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D-Pinitol adds nothing to creatine

Manufacturers are fond of beefing up their designer creatines with the insulin enhancer D-pinitol, otherwise known as 3-O-methyl-chiro-inositol. [Structural formula shown below] The Journal of Strength and Conditioning Research has published a study done by American sports scientists, which raises doubts about whether designer creatines are more effective than ordinary creatine. In the study power athletes actually performed worse when they added D-pinitol to their creatine.

A large group of inositol analogues is found in beans, nuts and grains. The body also manufactures the substances itself. They play a role in the transfer of hormone and neurotransmitter signals to cells. D-Pinitol is one of these analogues. The sports supplements industry has been crazy about them since research in 2001 showed that muscle cells take up more creatine if creatine users also take one gram a day of D-pinitol. The same research also showed, by the way, that a double dose of D-pinitol is not effective. [Journal of Exercise Physiology Online Volume 4 Number 4 November 2001 41-47.]

The theory behind the enhancing effect of D-pinitol on creatine is that muscle cells take up creatine better if they also take up glucose under the influence of insulin. D-Pinitol helps the muscle cells to respond better to insulin, so the story goes. We, the critical compilers of the web-magazine that supplements manufacturers love to hate, already had our suspicions when we read the first studies which showed that D-pinitol only stimulates the signal effect of insulin in muscle cells under specific conditions. Under other conditions D-pinitol actually inhibits the signal effect, was our educated guess.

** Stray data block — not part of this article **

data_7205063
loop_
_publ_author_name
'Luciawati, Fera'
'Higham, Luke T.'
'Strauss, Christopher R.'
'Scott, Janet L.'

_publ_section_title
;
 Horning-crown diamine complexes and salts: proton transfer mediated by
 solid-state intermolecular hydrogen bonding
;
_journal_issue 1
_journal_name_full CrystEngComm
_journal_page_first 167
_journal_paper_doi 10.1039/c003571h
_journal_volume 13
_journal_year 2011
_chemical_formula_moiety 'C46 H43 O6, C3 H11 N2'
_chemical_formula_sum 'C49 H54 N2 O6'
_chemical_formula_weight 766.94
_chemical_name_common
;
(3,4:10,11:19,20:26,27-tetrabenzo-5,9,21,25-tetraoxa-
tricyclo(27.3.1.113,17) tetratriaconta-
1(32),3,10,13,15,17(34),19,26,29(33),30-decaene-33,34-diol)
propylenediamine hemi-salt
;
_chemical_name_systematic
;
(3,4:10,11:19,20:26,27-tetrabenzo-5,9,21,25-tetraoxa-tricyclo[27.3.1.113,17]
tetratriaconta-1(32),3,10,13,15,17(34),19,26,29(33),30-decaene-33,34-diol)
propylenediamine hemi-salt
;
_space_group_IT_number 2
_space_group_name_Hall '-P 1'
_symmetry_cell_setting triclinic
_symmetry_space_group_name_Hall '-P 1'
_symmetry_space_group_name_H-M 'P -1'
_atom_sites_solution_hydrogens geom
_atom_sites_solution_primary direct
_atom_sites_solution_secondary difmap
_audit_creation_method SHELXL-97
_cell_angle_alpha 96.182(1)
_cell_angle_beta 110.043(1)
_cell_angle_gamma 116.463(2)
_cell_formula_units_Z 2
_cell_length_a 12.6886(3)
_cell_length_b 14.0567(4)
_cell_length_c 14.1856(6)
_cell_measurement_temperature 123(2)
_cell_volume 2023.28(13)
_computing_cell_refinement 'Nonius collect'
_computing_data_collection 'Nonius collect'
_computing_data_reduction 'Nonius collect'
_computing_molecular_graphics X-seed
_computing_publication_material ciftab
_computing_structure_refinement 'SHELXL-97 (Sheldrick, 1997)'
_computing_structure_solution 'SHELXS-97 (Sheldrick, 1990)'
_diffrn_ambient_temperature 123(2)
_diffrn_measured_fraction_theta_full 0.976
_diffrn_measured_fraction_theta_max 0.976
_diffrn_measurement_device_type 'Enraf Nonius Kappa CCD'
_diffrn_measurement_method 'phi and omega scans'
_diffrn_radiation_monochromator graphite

D-Pinitol adds nothing to creatine

D-Pinitol adds nothing to creatine
The double-edged effect of D-pinitol that the first studies noted did not stop the manufacturers from putting D-pinitol in products like Neovar. The idea was that they would work better than ordinary creatine. For the sake of honesty we should mention here that products like Neovar contain far more additional ingredients than just D-pinitol. The American researchers did not study the more complex cocktails. They confined themselves to creatine and D-pinitol.

The researchers gave 12 young recreational bodybuilders sachets containing 4.5 grams creatine and 0.5 grams D-pinitol. Another group of 12 bodybuilders was given sachets containing only creatine. For five days the bodybuilders took the contents of 4 sachets per day, and then continued on 1 sachet per day. After 4 weeks the researchers assessed how the test subjects had reacted to the supplements. The figure below shows the how much creatine the athletes retained during the first four days of the study.

D-Pinitol adds nothing to creatine

CR = creatine group; CRP = creatine + D-pinitol group.

D-pinitol hardly raised the creatine retention at all. Little wonder, if you consider that earlier studies showed that a dose of 2 grams didn't work either.

The fat free mass had increased in both groups after four weeks. The increase was greater however in the group that had only taken creatine than in the group that had taken the creatine/D-pinitol combination.

D-Pinitol adds nothing to creatine

Conclusion: a combination of D-pinitol and creatine doesn't work. Another creatine myth is laid to rest.

J Strength Cond Res. 2009 Dec;23(9):2673-82.

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